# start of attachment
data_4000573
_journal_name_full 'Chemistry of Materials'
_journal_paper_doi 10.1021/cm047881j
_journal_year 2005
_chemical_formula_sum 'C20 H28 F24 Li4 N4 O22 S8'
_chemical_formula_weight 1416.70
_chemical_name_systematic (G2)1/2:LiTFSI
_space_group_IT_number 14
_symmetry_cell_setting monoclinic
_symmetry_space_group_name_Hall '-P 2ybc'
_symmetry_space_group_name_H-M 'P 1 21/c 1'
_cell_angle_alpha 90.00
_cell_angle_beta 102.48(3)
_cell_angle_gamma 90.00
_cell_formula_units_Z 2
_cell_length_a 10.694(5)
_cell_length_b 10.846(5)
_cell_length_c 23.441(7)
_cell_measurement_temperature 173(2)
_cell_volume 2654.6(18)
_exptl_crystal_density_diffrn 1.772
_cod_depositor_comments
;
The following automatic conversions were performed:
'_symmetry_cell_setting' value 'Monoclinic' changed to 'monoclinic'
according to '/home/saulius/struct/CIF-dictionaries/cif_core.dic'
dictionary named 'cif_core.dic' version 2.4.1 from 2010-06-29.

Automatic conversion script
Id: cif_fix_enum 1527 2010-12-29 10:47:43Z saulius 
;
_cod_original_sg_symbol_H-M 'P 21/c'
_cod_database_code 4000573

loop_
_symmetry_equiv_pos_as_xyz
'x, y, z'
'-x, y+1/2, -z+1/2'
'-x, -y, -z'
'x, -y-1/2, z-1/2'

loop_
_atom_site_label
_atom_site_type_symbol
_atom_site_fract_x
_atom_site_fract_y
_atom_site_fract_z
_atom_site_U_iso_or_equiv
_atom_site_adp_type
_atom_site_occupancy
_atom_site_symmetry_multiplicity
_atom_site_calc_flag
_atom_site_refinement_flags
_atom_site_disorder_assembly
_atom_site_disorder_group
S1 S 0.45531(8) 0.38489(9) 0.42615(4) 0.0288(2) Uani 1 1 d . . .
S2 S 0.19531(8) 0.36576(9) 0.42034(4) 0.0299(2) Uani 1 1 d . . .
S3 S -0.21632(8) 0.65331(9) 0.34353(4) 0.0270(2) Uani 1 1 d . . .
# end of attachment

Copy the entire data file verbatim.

data_4000573
_journal_name_full 'Chemistry of Materials'
_journal_paper_doi 10.1021/cm047881j
_journal_year 2005
_chemical_formula_sum 'C20 H28 F24 Li4 N4 O22 S8'
_chemical_formula_weight 1416.70
_chemical_name_systematic (G2)1/2:LiTFSI
_space_group_IT_number 14
_symmetry_cell_setting monoclinic
_symmetry_space_group_name_Hall '-P 2ybc'
_symmetry_space_group_name_H-M 'P 1 21/c 1'
_cell_angle_alpha 90.00
_cell_angle_beta 102.48(3)
_cell_angle_gamma 90.00
_cell_formula_units_Z 2
_cell_length_a 10.694(5)
_cell_length_b 10.846(5)
_cell_length_c 23.441(7)
_cell_measurement_temperature 173(2)
_cell_volume 2654.6(18)
_exptl_crystal_density_diffrn 1.772
_cod_depositor_comments
;
The following automatic conversions were performed:
'_symmetry_cell_setting' value 'Monoclinic' changed to 'monoclinic'
according to '/home/saulius/struct/CIF-dictionaries/cif_core.dic'
dictionary named 'cif_core.dic' version 2.4.1 from 2010-06-29.

Automatic conversion script
Id: cif_fix_enum 1527 2010-12-29 10:47:43Z saulius 
;
_cod_original_sg_symbol_H-M 'P 21/c'
_cod_database_code 4000573

loop_
_symmetry_equiv_pos_as_xyz
'x, y, z'
'-x, y+1/2, -z+1/2'
'-x, -y, -z'
'x, -y-1/2, z-1/2'

loop_
_atom_site_label
_atom_site_type_symbol
_atom_site_fract_x
_atom_site_fract_y
_atom_site_fract_z
_atom_site_U_iso_or_equiv
_atom_site_adp_type
_atom_site_occupancy
_atom_site_symmetry_multiplicity
_atom_site_calc_flag
_atom_site_refinement_flags
_atom_site_disorder_assembly
_atom_site_disorder_group
S1 S 0.45531(8) 0.38489(9) 0.42615(4) 0.0288(2) Uani 1 1 d . . .
S2 S 0.19531(8) 0.36576(9) 0.42034(4) 0.0299(2) Uani 1 1 d . . .
S3 S -0.21632(8) 0.65331(9) 0.34353(4) 0.0270(2) Uani 1 1 d . . .